There are special categories of families, including being born to a foreign diplomat in the US, being a widow or widower, and stepchildren and stepparents can also qualify. Gay and lesbian couples are still working their way through the courts on this one: if this is you, there’s a struggle ahead to have your family relationships recognized.
If you’re hoping for your employer to sponsor you, there are pitfalls; you’ll need to be working at management level or equivalent, or hold a degree, or do work for which no American citizen with suitable qualifications is available. Your employer will have some hoops to jump through too: they’ll need to obtain labour certification and file a Form I-140, ‘Immigrant Petition for Alien Worker.’ All of this means that just having a job offer from a US company isn’t enough, though it’s necessary.
It’s possible to enter the USA on a work visa and afterwards apply for a green card, but this is a restrictive process: you have to stick to the job and other details of your visa application, or your visa becomes invalid.
Being an investor is initially an attractive route; you don’t have to have a million dollars if you’re planning to invest in a designated area, you can put up half that amount – a much more attainable, though still high, $500, 000 (£320, 000). There’s a 10, 000-visa cap on the number of visas that can be issued each year, but since Brits qualify for visa waiver this shouldn’t affect people form the UK. If you live outside the US, you need to go through the consular route; if you’re inside the US you’ll be adjusting your status.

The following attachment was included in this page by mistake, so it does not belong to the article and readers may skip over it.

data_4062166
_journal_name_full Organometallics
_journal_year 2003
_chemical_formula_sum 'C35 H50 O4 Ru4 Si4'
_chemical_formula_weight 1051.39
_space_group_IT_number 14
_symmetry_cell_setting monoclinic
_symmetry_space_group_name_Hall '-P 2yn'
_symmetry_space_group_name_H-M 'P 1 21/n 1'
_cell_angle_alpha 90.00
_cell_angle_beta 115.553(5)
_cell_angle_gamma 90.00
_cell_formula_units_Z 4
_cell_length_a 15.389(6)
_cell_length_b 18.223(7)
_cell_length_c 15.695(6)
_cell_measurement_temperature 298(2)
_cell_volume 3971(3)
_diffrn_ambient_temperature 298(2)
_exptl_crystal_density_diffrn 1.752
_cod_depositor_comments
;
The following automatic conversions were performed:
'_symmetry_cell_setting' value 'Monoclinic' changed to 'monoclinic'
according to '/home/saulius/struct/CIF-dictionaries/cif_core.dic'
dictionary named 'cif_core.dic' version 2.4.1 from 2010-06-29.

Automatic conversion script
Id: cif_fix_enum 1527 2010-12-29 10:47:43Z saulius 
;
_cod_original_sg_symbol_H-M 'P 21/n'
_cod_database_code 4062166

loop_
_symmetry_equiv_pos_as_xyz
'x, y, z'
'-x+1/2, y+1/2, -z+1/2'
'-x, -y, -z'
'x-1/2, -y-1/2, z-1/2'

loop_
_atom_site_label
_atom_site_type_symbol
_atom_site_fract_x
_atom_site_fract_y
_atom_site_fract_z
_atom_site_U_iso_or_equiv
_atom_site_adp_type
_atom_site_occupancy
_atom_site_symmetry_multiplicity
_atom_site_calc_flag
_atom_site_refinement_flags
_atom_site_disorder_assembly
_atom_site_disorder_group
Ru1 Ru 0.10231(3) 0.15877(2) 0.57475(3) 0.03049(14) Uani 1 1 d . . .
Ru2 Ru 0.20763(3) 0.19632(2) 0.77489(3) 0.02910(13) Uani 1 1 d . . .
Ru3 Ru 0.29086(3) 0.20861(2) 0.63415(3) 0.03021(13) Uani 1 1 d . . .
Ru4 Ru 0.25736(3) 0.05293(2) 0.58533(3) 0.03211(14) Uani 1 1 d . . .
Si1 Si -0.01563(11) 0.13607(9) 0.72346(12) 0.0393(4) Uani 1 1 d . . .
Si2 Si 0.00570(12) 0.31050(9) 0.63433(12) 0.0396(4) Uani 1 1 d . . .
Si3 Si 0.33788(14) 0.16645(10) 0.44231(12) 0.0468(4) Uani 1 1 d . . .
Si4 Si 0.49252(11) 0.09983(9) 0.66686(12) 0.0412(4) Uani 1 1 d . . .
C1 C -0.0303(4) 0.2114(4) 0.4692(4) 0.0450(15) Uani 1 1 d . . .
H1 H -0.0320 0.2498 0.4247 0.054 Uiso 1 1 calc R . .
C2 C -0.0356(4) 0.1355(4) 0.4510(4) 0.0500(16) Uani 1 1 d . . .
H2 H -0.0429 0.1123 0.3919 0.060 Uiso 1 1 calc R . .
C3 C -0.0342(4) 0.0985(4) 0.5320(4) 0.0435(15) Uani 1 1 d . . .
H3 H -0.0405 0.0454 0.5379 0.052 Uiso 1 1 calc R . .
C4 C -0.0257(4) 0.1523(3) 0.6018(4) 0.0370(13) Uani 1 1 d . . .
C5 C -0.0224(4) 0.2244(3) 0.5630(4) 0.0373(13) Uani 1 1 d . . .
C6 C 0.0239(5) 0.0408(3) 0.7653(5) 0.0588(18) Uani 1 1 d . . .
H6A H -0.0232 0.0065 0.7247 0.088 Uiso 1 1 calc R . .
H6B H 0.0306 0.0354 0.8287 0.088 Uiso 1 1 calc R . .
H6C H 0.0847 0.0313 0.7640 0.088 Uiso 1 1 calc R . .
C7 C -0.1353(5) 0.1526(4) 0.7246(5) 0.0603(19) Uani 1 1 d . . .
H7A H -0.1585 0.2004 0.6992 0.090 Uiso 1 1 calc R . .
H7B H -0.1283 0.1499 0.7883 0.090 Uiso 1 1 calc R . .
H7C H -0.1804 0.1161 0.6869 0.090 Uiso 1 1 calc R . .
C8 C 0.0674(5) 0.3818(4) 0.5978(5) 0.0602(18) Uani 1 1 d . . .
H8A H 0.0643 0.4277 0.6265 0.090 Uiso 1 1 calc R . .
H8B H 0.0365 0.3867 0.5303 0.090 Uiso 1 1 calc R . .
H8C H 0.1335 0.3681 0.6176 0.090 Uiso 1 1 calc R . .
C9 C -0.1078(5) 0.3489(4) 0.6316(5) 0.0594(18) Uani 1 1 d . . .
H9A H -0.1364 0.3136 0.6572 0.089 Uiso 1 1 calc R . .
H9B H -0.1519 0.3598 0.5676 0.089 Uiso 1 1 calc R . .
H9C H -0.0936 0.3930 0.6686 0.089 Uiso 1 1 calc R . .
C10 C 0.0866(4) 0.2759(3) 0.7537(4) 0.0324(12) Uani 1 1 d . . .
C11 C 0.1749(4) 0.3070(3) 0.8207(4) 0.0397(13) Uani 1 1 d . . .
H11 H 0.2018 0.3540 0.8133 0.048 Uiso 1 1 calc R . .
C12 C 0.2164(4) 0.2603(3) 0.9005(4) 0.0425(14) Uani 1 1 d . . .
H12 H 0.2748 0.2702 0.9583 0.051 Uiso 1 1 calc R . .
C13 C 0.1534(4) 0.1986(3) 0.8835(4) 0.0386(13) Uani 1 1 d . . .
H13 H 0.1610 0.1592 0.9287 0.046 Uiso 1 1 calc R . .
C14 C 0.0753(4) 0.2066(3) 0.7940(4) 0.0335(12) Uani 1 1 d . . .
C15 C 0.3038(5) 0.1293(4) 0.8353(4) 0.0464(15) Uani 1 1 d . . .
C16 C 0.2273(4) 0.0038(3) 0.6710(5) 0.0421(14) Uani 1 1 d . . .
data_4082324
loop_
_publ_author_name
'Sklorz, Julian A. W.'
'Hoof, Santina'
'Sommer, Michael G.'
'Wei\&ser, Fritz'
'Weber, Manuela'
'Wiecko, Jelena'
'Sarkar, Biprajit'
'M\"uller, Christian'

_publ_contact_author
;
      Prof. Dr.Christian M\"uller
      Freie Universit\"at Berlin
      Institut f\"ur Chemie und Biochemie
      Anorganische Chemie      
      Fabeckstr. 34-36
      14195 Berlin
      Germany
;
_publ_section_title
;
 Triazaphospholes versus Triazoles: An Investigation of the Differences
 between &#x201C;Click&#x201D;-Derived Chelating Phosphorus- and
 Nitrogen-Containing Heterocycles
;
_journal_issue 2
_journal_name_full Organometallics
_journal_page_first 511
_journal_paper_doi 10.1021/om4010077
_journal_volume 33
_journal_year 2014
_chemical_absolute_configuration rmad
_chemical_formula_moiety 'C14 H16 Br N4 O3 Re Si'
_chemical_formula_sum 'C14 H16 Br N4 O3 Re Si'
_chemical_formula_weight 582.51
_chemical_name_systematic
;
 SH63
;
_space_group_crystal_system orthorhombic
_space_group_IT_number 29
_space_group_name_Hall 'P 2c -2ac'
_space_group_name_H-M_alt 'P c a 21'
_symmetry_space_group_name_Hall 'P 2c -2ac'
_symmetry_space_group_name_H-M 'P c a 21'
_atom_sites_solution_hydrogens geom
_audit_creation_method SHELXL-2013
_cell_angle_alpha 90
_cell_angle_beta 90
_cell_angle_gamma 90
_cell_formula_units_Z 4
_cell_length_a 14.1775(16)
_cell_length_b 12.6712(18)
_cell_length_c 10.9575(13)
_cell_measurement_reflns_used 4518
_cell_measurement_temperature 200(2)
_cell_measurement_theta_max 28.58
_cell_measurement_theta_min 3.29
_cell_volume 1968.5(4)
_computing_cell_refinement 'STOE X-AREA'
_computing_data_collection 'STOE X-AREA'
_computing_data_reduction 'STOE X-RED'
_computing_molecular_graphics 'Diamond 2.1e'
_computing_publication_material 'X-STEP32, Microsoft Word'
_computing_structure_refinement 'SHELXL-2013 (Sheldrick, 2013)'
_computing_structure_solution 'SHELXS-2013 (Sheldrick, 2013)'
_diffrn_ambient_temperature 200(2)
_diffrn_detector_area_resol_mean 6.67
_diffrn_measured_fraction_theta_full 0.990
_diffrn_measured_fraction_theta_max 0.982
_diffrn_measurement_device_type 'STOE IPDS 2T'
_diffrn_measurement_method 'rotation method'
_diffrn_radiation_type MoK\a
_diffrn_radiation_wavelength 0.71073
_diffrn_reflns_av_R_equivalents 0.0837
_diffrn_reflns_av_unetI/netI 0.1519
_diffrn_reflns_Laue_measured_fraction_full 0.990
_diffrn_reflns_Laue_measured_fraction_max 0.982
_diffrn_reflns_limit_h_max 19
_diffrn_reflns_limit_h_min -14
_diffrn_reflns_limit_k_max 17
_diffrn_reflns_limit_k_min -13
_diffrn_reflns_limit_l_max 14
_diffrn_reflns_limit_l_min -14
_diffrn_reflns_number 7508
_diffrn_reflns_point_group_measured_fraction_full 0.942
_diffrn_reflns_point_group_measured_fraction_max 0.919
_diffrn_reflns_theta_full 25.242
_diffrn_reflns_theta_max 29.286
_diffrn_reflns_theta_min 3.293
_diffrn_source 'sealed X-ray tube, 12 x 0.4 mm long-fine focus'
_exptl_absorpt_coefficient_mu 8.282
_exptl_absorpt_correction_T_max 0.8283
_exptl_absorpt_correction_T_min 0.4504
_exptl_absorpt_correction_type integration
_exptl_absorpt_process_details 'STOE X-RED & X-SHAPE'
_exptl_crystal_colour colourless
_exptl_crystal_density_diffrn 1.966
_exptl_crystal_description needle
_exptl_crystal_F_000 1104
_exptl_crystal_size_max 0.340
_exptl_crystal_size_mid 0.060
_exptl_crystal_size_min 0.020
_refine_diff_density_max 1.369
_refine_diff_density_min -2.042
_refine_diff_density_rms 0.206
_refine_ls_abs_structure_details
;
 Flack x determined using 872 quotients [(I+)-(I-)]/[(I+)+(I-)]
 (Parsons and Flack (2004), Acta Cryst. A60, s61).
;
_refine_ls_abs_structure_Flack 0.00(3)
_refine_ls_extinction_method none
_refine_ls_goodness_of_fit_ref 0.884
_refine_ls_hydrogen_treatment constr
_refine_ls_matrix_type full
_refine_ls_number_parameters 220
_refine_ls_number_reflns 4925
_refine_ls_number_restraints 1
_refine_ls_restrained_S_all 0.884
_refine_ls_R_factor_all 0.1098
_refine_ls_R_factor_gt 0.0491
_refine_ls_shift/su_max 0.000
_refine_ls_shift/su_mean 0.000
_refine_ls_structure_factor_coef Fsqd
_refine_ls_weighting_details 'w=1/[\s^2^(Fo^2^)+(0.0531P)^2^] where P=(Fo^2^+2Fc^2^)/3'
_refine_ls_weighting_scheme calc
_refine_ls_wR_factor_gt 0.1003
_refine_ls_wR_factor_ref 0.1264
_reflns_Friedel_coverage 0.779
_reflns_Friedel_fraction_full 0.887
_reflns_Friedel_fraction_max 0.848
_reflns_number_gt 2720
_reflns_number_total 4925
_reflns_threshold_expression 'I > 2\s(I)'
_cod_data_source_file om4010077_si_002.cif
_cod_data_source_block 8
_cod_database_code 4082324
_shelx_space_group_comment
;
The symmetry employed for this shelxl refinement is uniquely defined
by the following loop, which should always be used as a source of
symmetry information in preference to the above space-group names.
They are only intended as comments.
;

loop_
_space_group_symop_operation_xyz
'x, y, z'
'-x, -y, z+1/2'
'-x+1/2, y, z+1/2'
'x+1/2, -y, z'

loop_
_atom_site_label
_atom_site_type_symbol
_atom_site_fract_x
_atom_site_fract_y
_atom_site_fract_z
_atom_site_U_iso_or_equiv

Property is a popular investment, but there are many people operating scams in this area and the US government keeps a very close watch on passive businesses like property, partly because of their popularity for moneylaundering purposes. You’ll be particularly scrutinized if you’re of retirement age.
Finally, after joking about getting a green card being a lottery, it’s time to fess up – there is an annual green card lottery. People from Ireland and Northern Ireland qualify, but mainland British people don’t, and for some reason neither do Poles, though the rest of Europe does. The rationale behind this is that plenty of Brits get green cards by other means.
There is another option. You could go to the USA and start there on the ground. You’ll have 90 days as a visitor to look for a job, investigate your options and test the waters in all sorts of other ways, including culturally. Once you find an American job you can apply for an employment visa which will let you remain longer, and begin green card application later off the back of your employment- – amongst other things this could let a tentative job offer become firm and permanent, or a job at sub-management level lead to promotion that would then qualify you for an employment-based green card. For some people it might also make sense to find an American job that qualifies you for an employment visa and use that to stay in the country while you work on setting up your business.
Applying for every stage of the green card process can be expensive, with form processing fees varying from $85 to $1, 000, so it’s important to plan your way through the process in advance.
After you’ve had a green card five years, or three years if you’re married to a citizen, you can apply for citizenship: paradoxically, citizenship is comparatively easy compared to getting a green card! Without citizenship you don’t qualify for welfare and can’t vote – so factor health insurance into your plans when you get ready to make the move.
A final word of warning: the American government frowns on lawbreaking. If you get any kind of brush with the law, even so much as a parking ticket, you could find it prejudices your chances; it will find its way onto the Department of Homeland Security’s computer database!